Well, it is now official: Tom and Katie are splitting up. But, were we surprised? Good thing they have a prenuptial agreement. While the document protects their interest in property and personal affects, what about Suri, their six (6) year old daughter? There may be a custody battle here if the prenuptial agreement is silent with regard to children. But, what exactly would they be fighting about?

Parents must understand that there are two types of custody: legal custody and physical custody. Legal custody is about the important decisions parents make with regard to the child. Examples that come to mind are religion, schools, medical procedures or college. It is important to note that there is a presumption that both parents are “fit” and able to care for their children. As such, the Courts view parents equally and thus, outside of evidence to the contrary, Courts are inclined to award joint legal custody. Physical custody is different from legal custody in that it pertains to the physical location (or residence) of the child and permits the parent of primary residence to render the day-to-day decisions. This is where most parents disagree and where Courts intervene.

In New Jersey, there are many factors a Court will review when considering custody of a six (6) year old child. For instance, the Court may take testimony about the relationship of the child with the parents, the litigants’ ability to communicate with each other and to co-parent and the history of cooperation between the parties. The geographical location of the parents’ homes is also important with regard to physical custody. The needs of the child are paramount as is the stability of the home environment. Work schedules will also be considered.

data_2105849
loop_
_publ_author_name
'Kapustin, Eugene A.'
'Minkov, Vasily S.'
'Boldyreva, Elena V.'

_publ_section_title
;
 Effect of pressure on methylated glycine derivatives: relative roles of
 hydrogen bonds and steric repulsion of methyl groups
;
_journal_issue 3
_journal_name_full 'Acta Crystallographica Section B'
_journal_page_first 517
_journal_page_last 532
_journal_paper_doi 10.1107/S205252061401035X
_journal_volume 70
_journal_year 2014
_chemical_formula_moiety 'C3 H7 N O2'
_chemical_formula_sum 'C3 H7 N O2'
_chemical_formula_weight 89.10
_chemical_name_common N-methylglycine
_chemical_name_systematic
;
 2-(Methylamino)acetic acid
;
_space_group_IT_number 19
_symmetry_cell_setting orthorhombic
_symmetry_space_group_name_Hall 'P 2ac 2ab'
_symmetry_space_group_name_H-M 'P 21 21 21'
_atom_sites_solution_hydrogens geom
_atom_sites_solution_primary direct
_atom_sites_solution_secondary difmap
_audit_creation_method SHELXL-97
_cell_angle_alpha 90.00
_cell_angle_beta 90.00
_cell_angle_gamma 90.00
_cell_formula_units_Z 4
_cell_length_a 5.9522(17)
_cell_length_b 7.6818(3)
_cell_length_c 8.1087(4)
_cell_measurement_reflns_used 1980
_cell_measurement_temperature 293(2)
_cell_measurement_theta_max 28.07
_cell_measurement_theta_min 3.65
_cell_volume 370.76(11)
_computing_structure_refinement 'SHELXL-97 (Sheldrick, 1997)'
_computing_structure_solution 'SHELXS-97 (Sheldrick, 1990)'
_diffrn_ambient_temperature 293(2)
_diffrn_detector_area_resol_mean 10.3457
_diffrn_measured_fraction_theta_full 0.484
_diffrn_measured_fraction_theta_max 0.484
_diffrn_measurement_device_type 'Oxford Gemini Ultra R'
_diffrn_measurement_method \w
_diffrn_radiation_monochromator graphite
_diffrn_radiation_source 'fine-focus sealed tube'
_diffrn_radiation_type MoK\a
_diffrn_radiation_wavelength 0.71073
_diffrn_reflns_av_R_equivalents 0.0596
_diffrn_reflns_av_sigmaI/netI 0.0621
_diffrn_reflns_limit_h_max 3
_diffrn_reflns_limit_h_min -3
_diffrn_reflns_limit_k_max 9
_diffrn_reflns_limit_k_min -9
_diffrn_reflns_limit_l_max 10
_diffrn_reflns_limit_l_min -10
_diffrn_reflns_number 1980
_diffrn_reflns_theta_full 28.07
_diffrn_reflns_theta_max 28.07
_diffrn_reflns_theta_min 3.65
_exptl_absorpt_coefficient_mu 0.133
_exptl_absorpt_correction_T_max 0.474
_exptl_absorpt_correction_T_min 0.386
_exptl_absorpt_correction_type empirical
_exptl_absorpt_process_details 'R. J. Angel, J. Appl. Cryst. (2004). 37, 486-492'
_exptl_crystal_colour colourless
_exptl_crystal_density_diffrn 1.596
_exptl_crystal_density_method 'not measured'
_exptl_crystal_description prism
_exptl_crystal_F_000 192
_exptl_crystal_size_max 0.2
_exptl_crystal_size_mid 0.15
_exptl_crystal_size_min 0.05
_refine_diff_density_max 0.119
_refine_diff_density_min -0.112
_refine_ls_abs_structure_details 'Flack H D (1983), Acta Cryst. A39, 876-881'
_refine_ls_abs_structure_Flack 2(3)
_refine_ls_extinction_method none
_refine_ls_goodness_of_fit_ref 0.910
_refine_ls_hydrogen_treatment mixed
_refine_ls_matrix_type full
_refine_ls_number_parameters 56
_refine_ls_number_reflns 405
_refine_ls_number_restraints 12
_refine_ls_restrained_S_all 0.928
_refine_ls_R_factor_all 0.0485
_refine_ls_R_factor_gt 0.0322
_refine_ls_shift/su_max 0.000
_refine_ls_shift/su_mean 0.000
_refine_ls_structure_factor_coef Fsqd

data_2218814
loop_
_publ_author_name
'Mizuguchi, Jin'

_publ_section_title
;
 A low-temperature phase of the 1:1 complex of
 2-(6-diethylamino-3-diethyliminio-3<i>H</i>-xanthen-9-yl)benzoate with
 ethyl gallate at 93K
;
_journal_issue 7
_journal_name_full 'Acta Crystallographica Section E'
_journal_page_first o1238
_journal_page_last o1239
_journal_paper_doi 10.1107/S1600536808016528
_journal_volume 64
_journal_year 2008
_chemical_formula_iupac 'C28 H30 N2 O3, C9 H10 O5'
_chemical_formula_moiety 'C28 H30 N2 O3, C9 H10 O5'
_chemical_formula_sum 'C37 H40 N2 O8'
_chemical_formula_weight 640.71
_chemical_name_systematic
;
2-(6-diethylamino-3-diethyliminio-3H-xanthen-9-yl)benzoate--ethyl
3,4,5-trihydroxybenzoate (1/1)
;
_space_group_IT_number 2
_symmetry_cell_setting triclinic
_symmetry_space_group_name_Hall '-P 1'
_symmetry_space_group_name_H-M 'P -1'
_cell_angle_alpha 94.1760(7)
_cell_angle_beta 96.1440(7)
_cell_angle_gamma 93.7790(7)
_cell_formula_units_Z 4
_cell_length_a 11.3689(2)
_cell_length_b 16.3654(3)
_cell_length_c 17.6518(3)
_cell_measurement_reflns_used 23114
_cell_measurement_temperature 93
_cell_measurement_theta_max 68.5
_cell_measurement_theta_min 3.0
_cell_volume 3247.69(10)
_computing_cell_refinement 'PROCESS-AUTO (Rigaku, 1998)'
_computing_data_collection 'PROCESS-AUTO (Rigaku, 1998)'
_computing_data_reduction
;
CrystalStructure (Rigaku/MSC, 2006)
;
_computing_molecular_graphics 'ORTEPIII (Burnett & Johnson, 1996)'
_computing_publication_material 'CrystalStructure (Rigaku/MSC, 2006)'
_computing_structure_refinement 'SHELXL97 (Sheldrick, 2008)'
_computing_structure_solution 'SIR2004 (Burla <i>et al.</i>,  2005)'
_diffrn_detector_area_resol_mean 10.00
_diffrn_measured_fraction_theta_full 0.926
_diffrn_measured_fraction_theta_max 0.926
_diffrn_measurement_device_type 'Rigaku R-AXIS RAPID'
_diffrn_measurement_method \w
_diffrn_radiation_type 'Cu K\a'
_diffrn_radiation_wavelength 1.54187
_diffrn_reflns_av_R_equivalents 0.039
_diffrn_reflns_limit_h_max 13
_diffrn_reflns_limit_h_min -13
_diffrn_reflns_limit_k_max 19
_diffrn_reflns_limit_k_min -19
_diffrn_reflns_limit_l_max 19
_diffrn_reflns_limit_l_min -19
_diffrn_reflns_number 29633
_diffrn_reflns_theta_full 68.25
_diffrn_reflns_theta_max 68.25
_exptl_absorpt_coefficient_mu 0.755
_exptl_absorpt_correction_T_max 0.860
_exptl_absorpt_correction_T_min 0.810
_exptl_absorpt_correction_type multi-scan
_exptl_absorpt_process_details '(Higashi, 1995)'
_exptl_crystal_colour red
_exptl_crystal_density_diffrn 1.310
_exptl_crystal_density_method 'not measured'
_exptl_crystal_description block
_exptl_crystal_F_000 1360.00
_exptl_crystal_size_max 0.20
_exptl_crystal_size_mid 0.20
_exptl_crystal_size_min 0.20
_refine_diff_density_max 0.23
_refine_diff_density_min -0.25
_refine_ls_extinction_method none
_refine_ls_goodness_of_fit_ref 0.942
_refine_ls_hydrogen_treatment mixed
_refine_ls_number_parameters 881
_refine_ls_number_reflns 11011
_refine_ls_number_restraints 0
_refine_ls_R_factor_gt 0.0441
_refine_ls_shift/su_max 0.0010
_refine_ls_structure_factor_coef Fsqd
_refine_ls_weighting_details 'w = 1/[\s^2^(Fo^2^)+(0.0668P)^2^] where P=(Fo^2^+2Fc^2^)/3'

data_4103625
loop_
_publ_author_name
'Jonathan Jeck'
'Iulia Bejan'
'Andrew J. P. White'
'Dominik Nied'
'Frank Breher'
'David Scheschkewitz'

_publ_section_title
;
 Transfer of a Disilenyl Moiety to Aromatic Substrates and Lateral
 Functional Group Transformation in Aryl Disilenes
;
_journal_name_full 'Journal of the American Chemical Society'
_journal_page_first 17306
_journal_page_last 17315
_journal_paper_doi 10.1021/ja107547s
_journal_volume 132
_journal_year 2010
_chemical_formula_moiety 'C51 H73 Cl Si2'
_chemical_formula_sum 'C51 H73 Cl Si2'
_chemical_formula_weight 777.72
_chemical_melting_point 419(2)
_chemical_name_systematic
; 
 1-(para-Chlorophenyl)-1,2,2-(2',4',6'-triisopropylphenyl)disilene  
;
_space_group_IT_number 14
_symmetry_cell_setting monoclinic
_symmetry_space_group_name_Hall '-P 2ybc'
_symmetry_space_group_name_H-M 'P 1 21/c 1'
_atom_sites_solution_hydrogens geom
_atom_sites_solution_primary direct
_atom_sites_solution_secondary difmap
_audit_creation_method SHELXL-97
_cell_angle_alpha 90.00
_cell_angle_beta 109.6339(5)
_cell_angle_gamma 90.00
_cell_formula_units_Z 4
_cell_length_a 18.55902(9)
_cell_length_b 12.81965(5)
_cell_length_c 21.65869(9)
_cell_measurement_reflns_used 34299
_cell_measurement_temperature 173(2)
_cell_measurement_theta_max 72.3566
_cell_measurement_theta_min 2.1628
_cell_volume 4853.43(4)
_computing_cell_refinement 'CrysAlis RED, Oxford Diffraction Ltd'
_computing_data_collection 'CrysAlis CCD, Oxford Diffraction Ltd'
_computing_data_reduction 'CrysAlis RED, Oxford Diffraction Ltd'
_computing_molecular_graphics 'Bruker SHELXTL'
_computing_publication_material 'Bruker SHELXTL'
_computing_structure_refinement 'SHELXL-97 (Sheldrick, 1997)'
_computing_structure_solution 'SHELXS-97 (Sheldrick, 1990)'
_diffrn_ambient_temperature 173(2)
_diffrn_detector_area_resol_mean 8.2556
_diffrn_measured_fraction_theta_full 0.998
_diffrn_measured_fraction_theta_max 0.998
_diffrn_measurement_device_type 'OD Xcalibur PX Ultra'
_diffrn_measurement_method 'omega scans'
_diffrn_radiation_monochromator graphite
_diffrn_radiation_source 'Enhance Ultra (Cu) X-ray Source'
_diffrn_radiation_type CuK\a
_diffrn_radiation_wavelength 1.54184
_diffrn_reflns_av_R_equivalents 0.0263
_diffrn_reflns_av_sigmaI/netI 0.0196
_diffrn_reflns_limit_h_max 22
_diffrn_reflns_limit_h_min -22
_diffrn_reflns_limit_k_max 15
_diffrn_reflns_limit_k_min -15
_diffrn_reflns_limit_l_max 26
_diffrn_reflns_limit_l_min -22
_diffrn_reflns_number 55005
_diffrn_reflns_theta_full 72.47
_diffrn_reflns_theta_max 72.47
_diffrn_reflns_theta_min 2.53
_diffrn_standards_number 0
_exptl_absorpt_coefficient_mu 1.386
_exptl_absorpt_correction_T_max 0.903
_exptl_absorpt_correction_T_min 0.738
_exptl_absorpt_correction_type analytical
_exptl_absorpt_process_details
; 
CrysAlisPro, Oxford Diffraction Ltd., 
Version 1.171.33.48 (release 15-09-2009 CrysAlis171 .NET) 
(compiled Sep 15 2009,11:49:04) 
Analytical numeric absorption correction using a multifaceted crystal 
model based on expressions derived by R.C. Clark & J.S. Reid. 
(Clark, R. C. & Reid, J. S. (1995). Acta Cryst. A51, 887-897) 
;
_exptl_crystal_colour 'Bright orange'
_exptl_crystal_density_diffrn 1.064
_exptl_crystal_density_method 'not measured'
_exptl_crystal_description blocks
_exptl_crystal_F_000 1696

All in all, the Court will weigh what is in the best interest of the child. The Court may seek the opinion of expert psychiatrists, psychologists or therapists to help the Court make a decision. It may also hire a guardian ad litem for the children or appoint an attorney to represent the interest of the children exclusively. As you can see, a custody battle can be extremely costly if the parents are unable to agree upon a custody plan.

If you have any questions about the custody of your child and need to speak to an attorney about your rights, contact Iandoli & Edens, LLC at 908.879.9499 for more information. We are here to help.